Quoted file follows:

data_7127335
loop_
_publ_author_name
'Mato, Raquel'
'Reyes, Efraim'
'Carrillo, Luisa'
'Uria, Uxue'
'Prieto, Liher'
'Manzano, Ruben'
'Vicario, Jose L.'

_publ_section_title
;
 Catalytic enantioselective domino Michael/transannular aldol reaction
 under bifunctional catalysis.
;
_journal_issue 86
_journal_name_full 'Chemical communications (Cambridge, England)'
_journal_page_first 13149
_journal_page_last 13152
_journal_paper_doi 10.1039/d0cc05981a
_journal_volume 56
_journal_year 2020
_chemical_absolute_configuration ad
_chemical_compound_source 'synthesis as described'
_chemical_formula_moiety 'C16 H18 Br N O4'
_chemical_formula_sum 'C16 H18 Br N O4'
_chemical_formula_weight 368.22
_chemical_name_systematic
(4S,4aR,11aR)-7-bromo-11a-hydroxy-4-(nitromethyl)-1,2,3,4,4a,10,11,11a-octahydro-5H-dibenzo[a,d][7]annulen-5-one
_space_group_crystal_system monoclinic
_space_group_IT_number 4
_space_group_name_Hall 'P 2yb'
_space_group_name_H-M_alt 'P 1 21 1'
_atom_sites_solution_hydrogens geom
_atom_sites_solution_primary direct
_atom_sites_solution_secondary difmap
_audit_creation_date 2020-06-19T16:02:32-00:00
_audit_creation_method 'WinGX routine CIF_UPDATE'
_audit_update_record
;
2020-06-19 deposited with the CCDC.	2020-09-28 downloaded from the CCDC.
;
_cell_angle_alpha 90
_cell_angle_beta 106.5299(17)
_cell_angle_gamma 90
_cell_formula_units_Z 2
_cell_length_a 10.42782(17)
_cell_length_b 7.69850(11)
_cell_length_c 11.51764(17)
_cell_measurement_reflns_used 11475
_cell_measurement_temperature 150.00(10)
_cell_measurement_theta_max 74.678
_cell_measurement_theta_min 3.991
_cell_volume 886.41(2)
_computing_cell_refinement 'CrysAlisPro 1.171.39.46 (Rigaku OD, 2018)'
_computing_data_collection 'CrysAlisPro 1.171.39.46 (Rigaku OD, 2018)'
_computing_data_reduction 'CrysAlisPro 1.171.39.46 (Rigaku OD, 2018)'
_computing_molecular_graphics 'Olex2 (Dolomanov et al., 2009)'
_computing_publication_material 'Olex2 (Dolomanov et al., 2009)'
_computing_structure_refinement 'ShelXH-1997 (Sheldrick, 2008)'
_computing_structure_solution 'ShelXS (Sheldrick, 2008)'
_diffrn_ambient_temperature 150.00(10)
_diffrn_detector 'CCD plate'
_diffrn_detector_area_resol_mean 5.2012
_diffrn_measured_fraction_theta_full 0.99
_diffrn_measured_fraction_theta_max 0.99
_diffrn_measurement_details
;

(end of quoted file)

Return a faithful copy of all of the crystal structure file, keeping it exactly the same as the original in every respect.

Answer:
data_7127335
loop_
_publ_author_name
'Mato, Raquel'
'Reyes, Efraim'
'Carrillo, Luisa'
'Uria, Uxue'
'Prieto, Liher'
'Manzano, Ruben'
'Vicario, Jose L.'

_publ_section_title
;
 Catalytic enantioselective domino Michael/transannular aldol reaction
 under bifunctional catalysis.
;
_journal_issue 86
_journal_name_full 'Chemical communications (Cambridge, England)'
_journal_page_first 13149
_journal_page_last 13152
_journal_paper_doi 10.1039/d0cc05981a
_journal_volume 56
_journal_year 2020
_chemical_absolute_configuration ad
_chemical_compound_source 'synthesis as described'
_chemical_formula_moiety 'C16 H18 Br N O4'
_chemical_formula_sum 'C16 H18 Br N O4'
_chemical_formula_weight 368.22
_chemical_name_systematic
(4S,4aR,11aR)-7-bromo-11a-hydroxy-4-(nitromethyl)-1,2,3,4,4a,10,11,11a-octahydro-5H-dibenzo[a,d][7]annulen-5-one
_space_group_crystal_system monoclinic
_space_group_IT_number 4
_space_group_name_Hall 'P 2yb'
_space_group_name_H-M_alt 'P 1 21 1'
_atom_sites_solution_hydrogens geom
_atom_sites_solution_primary direct
_atom_sites_solution_secondary difmap
_audit_creation_date 2020-06-19T16:02:32-00:00
_audit_creation_method 'WinGX routine CIF_UPDATE'
_audit_update_record
;
2020-06-19 deposited with the CCDC.	2020-09-28 downloaded from the CCDC.
;
_cell_angle_alpha 90
_cell_angle_beta 106.5299(17)
_cell_angle_gamma 90
_cell_formula_units_Z 2
_cell_length_a 10.42782(17)
_cell_length_b 7.69850(11)
_cell_length_c 11.51764(17)
_cell_measurement_reflns_used 11475
_cell_measurement_temperature 150.00(10)
_cell_measurement_theta_max 74.678
_cell_measurement_theta_min 3.991
_cell_volume 886.41(2)
_computing_cell_refinement 'CrysAlisPro 1.171.39.46 (Rigaku OD, 2018)'
_computing_data_collection 'CrysAlisPro 1.171.39.46 (Rigaku OD, 2018)'
_computing_data_reduction 'CrysAlisPro 1.171.39.46 (Rigaku OD, 2018)'
_computing_molecular_graphics 'Olex2 (Dolomanov et al., 2009)'
_computing_publication_material 'Olex2 (Dolomanov et al., 2009)'
_computing_structure_refinement 'ShelXH-1997 (Sheldrick, 2008)'
_computing_structure_solution 'ShelXS (Sheldrick, 2008)'
_diffrn_ambient_temperature 150.00(10)
_diffrn_detector 'CCD plate'
_diffrn_detector_area_resol_mean 5.2012
_diffrn_measured_fraction_theta_full 0.99
_diffrn_measured_fraction_theta_max 0.99
_diffrn_measurement_details
;